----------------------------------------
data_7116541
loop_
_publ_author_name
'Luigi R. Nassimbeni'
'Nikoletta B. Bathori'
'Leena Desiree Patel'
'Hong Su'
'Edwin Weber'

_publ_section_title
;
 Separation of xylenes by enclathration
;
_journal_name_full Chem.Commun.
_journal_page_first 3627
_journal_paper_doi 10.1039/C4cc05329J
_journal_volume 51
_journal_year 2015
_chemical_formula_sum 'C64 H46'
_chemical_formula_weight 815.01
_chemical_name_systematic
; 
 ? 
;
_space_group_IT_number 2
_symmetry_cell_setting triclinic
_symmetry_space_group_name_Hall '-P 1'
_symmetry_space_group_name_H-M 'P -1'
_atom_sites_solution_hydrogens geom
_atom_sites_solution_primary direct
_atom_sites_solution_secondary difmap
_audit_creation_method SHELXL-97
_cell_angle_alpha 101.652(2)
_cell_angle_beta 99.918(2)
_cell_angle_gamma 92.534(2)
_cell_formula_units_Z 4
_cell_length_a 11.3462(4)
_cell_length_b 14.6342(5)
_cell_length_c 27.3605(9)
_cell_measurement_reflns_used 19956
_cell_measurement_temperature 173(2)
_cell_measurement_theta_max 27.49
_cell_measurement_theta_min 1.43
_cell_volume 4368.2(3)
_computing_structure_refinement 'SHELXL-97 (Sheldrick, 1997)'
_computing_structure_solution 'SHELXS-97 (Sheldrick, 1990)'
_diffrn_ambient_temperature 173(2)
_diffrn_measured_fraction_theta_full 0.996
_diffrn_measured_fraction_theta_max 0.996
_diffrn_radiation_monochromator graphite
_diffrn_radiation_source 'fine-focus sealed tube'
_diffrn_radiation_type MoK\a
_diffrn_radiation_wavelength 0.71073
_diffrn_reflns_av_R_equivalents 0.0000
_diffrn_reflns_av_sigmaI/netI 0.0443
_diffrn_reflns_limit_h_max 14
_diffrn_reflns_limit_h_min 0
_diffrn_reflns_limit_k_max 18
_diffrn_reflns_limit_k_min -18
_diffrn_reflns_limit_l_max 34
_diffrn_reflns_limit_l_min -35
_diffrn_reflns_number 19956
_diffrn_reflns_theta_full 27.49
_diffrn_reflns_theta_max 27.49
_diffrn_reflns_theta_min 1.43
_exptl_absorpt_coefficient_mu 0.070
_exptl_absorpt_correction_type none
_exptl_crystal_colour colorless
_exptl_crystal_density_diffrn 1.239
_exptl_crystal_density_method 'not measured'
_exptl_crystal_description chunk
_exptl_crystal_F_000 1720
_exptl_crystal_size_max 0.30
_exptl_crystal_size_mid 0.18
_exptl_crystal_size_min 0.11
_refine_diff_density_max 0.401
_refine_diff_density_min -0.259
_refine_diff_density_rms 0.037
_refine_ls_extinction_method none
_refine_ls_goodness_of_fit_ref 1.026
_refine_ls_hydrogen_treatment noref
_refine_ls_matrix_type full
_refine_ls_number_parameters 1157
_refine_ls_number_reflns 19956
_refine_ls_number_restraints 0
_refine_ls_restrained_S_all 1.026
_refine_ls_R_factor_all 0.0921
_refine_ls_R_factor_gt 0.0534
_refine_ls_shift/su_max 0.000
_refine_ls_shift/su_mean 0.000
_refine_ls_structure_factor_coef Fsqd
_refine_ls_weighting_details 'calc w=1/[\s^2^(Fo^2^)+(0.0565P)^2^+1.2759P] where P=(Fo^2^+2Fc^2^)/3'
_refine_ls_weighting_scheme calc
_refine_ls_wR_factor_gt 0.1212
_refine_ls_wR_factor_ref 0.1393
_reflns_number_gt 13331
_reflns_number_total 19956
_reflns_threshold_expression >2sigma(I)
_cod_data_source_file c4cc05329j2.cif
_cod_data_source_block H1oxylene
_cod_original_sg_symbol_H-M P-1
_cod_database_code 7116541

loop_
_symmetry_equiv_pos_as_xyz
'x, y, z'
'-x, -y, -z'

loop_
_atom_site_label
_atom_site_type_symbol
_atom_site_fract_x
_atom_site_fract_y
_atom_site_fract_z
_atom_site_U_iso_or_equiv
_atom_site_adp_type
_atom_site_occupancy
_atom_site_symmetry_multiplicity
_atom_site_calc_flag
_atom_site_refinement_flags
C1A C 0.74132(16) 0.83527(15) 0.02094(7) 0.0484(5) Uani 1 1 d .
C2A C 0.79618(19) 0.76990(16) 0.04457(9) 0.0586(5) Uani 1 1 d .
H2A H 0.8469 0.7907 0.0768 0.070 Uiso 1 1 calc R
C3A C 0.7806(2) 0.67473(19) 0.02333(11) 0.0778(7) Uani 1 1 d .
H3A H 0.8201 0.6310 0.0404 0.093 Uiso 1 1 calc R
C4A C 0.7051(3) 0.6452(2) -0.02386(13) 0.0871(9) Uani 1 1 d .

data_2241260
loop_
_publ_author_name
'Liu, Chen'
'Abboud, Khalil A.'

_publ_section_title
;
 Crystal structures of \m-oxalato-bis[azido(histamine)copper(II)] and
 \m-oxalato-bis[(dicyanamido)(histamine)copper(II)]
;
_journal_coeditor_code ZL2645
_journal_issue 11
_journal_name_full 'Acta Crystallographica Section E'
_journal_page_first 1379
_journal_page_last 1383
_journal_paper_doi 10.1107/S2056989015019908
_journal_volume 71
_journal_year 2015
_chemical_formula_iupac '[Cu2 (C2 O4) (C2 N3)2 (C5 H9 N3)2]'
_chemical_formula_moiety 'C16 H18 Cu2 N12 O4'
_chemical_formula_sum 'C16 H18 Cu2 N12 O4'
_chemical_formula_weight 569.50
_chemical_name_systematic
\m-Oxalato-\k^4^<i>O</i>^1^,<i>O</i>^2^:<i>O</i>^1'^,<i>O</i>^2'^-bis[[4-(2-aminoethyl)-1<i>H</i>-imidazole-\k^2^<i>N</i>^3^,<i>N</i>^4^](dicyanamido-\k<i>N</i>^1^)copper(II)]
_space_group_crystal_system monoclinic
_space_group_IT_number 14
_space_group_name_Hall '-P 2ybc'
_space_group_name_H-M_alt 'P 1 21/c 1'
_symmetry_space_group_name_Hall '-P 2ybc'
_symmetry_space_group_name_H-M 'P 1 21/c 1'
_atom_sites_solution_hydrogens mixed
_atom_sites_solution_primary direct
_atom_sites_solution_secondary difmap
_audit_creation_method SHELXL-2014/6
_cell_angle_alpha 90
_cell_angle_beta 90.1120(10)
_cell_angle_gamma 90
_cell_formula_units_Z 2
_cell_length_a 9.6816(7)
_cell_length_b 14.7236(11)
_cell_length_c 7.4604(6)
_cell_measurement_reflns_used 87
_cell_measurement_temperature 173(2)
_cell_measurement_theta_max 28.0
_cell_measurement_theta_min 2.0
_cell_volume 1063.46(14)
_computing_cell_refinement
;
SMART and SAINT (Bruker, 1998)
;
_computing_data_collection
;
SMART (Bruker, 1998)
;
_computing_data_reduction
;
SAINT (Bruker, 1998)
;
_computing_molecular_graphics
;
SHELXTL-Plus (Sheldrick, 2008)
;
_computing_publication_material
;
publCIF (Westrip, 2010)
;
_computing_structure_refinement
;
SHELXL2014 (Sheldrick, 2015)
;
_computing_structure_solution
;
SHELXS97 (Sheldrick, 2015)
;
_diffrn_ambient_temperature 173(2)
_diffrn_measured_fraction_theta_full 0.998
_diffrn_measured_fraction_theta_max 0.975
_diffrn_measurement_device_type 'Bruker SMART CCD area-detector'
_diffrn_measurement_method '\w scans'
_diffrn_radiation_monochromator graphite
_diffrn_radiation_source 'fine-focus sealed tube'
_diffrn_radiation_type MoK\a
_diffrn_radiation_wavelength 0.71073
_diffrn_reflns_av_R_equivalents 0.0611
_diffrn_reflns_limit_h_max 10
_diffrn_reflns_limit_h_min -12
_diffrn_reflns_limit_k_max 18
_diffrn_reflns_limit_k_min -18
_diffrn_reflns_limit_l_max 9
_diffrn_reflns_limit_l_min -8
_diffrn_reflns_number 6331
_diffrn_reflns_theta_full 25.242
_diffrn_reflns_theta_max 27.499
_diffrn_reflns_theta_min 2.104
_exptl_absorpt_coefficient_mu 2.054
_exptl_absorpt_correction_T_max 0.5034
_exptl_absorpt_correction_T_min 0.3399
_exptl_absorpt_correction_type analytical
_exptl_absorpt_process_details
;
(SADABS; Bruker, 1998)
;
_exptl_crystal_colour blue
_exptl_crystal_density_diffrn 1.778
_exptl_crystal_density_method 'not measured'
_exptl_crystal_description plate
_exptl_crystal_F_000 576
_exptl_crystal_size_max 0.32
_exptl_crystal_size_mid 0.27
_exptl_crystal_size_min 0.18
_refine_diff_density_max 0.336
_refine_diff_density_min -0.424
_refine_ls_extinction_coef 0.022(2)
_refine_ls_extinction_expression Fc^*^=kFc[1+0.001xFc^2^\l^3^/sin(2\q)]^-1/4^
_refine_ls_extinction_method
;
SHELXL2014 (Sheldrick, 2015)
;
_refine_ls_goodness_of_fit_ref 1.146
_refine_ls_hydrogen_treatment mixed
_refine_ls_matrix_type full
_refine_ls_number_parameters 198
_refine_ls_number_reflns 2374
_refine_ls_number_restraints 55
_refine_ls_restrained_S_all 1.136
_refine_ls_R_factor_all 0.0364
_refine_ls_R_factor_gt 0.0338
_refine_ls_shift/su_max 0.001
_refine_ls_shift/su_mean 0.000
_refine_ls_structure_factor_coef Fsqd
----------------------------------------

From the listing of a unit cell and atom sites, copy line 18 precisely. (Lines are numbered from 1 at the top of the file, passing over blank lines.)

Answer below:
_chemical_formula_sum 'C64 H46'